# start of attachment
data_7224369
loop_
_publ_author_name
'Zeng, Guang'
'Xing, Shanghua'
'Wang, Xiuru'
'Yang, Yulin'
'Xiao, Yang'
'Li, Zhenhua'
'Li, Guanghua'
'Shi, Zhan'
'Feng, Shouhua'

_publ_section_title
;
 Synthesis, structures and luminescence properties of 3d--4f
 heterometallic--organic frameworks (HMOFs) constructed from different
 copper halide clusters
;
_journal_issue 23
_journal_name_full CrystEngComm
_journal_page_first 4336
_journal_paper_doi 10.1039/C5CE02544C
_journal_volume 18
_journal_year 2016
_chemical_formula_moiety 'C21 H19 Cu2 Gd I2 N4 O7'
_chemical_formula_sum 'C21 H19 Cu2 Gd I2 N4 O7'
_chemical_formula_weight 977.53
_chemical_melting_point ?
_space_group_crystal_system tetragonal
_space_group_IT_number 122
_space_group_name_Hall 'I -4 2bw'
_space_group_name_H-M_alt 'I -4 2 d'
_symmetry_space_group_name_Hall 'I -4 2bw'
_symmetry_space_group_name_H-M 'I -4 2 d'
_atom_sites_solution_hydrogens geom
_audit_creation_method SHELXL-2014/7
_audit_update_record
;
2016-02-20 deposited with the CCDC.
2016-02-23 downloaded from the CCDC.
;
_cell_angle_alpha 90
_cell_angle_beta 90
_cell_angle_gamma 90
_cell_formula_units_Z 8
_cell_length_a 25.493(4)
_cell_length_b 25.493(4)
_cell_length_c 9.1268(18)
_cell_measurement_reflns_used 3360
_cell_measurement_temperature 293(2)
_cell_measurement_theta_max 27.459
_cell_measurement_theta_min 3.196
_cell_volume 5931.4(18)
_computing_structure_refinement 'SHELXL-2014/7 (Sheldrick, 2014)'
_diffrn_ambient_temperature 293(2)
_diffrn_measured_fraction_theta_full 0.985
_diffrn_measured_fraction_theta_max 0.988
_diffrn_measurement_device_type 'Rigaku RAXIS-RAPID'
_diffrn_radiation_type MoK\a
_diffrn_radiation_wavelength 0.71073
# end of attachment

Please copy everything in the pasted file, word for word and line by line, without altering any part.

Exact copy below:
data_7224369
loop_
_publ_author_name
'Zeng, Guang'
'Xing, Shanghua'
'Wang, Xiuru'
'Yang, Yulin'
'Xiao, Yang'
'Li, Zhenhua'
'Li, Guanghua'
'Shi, Zhan'
'Feng, Shouhua'

_publ_section_title
;
 Synthesis, structures and luminescence properties of 3d--4f
 heterometallic--organic frameworks (HMOFs) constructed from different
 copper halide clusters
;
_journal_issue 23
_journal_name_full CrystEngComm
_journal_page_first 4336
_journal_paper_doi 10.1039/C5CE02544C
_journal_volume 18
_journal_year 2016
_chemical_formula_moiety 'C21 H19 Cu2 Gd I2 N4 O7'
_chemical_formula_sum 'C21 H19 Cu2 Gd I2 N4 O7'
_chemical_formula_weight 977.53
_chemical_melting_point ?
_space_group_crystal_system tetragonal
_space_group_IT_number 122
_space_group_name_Hall 'I -4 2bw'
_space_group_name_H-M_alt 'I -4 2 d'
_symmetry_space_group_name_Hall 'I -4 2bw'
_symmetry_space_group_name_H-M 'I -4 2 d'
_atom_sites_solution_hydrogens geom
_audit_creation_method SHELXL-2014/7
_audit_update_record
;
2016-02-20 deposited with the CCDC.
2016-02-23 downloaded from the CCDC.
;
_cell_angle_alpha 90
_cell_angle_beta 90
_cell_angle_gamma 90
_cell_formula_units_Z 8
_cell_length_a 25.493(4)
_cell_length_b 25.493(4)
_cell_length_c 9.1268(18)
_cell_measurement_reflns_used 3360
_cell_measurement_temperature 293(2)
_cell_measurement_theta_max 27.459
_cell_measurement_theta_min 3.196
_cell_volume 5931.4(18)
_computing_structure_refinement 'SHELXL-2014/7 (Sheldrick, 2014)'
_diffrn_ambient_temperature 293(2)
_diffrn_measured_fraction_theta_full 0.985
_diffrn_measured_fraction_theta_max 0.988
_diffrn_measurement_device_type 'Rigaku RAXIS-RAPID'
_diffrn_radiation_type MoK\a
_diffrn_radiation_wavelength 0.71073